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Re: [Qemu-devel] [PATCH v2 5/5] bcm2835_dma: add emulation of Raspberry

From: Peter Maydell
Subject: Re: [Qemu-devel] [PATCH v2 5/5] bcm2835_dma: add emulation of Raspberry Pi DMA controller
Date: Tue, 8 Mar 2016 12:48:00 +0700

On 8 March 2016 at 12:23, Andrew Baumann <address@hidden> wrote:
>> From: Peter Maydell [mailto:address@hidden
>> Sent: Monday, 7 March 2016 8:37 PM
>> On 4 March 2016 at 01:24, Andrew Baumann
>> <address@hidden> wrote:
>> > At present, all DMA transfers complete inline (so a looping descriptor
>> > queue will lock up the device). We also do not model pause/abort,
>> > arbitrarion/priority, or debug features.
>> >
>> > Signed-off-by: Andrew Baumann <address@hidden>
>> > ---
>> Reviewed-by: Peter Maydell <address@hidden>
>> Can you add Gregory's Signed-off-by (and authorship from?) to whichever
>> patches are appropriate when you resend (as per discussion on the
>> earlier version of this patch)?
> Yes, happily. But what's the best way to capture this when the code we're
> committing is a mixture of code from Gregory and Stefan (via a manual patch
> into Stefan's ar7 repo, so much of that history is lost to me) that I've
> then extended and refactored? I know what I added (e.g. aux), but for the
> files with joint authorship (fb, dma) should we just put Gregory as the
> author on those patches with a signed-off-by from me? Can I also add a
> signed-off-by on behalf of Gregory, or does he need to do it?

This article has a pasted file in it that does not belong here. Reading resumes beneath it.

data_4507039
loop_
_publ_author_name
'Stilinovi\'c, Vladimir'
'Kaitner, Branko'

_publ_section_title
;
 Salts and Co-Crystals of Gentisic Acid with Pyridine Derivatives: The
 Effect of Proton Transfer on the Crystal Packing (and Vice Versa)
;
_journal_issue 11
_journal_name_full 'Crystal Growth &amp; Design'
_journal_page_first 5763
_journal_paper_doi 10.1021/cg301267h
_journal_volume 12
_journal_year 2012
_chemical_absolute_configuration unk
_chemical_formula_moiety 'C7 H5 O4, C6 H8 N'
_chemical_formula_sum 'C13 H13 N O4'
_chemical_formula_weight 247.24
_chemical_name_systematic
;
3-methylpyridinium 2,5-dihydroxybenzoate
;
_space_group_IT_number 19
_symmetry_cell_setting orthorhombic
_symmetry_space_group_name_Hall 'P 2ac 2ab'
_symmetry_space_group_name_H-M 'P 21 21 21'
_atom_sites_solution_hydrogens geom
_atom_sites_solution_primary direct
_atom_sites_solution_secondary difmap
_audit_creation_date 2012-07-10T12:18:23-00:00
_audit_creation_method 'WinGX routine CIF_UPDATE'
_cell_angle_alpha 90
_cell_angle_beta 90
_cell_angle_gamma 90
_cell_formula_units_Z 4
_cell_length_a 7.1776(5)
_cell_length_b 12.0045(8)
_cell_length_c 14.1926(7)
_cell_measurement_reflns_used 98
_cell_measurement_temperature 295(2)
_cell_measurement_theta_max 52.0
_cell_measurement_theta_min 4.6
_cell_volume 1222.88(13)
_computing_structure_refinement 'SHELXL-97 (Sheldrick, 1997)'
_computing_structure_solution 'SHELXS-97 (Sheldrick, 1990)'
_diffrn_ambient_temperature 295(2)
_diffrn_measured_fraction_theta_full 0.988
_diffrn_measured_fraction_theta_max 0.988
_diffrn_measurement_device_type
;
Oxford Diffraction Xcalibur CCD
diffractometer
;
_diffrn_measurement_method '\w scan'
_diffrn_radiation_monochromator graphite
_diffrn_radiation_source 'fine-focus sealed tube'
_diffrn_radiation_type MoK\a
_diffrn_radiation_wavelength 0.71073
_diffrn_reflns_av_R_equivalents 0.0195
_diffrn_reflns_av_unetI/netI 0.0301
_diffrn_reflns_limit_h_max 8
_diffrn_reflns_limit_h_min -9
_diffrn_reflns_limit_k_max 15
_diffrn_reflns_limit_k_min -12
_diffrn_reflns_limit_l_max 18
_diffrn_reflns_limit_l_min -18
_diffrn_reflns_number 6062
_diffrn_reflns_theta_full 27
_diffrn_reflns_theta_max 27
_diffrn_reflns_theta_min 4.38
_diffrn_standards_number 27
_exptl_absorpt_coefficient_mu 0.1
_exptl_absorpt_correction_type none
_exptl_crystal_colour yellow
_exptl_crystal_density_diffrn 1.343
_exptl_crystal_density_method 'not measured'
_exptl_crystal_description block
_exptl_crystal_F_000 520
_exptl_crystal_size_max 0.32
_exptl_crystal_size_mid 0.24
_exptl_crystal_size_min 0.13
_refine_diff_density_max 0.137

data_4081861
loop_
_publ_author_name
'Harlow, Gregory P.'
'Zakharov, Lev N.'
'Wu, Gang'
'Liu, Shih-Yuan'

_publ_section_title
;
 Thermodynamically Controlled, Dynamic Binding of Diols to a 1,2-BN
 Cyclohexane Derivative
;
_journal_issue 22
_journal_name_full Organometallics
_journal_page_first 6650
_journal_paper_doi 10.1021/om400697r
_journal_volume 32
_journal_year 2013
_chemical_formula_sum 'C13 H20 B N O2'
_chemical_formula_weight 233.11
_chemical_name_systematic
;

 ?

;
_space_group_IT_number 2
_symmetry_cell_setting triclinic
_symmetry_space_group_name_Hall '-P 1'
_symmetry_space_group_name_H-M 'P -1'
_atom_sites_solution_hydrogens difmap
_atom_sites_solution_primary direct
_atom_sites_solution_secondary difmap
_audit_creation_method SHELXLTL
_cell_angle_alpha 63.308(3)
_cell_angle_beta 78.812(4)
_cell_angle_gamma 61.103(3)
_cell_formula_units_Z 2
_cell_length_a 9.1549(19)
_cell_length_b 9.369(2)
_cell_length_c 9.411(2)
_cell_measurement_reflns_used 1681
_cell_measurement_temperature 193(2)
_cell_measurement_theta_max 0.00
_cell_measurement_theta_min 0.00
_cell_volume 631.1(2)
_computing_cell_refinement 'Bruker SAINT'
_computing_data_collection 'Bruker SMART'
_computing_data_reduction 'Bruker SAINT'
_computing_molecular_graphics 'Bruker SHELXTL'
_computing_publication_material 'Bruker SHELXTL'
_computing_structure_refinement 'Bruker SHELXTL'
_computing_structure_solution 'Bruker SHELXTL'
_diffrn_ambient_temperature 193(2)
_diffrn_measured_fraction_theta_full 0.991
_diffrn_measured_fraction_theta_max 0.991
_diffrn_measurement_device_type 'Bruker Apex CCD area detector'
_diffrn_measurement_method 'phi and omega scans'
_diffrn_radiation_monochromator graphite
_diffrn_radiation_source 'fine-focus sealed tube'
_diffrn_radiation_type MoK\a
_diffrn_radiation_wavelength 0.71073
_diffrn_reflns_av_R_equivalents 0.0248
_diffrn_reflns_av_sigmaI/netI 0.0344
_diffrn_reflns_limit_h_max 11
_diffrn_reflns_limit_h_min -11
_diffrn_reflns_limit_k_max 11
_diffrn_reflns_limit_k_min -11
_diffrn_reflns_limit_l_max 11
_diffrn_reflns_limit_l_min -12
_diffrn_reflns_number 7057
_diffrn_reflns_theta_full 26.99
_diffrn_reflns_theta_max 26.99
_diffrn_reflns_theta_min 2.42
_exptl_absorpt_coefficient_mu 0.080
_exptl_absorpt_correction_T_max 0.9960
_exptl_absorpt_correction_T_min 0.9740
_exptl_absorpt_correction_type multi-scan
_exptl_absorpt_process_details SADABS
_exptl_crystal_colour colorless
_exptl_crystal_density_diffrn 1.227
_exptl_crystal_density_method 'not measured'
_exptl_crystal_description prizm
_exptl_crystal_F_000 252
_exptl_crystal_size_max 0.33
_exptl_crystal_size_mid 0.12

Gregory said an s-o-by from him was OK in the mail thread, so that's
sufficient for you to be able to add it.

The usual approach for multiple authors is that you have the author
be the original or major author, and then the signed-off-by section
looks like:
 Signed-off-by: Original Author <address@hidden>
 [XYZ: changed foo, bar, baz]
 Signed-off-by: XY Zed <address@hidden>

which preserves credit for the original author's work and also a
record of what changes have been made by the next person in the

If you search in 'git log' for "[PMM" you'll find a bunch of examples
of when I've done it in the past, eg commit f0c02d15b57da6.

(Overall there are two aspects to the signoff lines:
 a: the legal aspect, where you're agreeing to the stuff in the
 Developer's Certificate of Origin; one of the options in there
 is "this code is under an acceptable license that allows me to
 contribute it", so taking some out-of-tree open source code from
 somebody else, fixing it up and sending it in with just your
 signoff is perfectly fine from the strict legal/traceability
 point of view.

 b: credit for work done. This is a social/interpersonal question,
 so there aren't any hard and fast rules, but generally I find the
 best approach is to ask the original authors for their preferences[*],
 let them know in advance about what you're planning and err on
 the side of giving them authorship and other credit rather than
 yourself, while also being clear about what you've done that they
 should not be blamed for.
 [*] Occasionally somebody actually prefers not to be credited
 via signoff because they feel they're now a long way removed from
 what it was.

-- PMM

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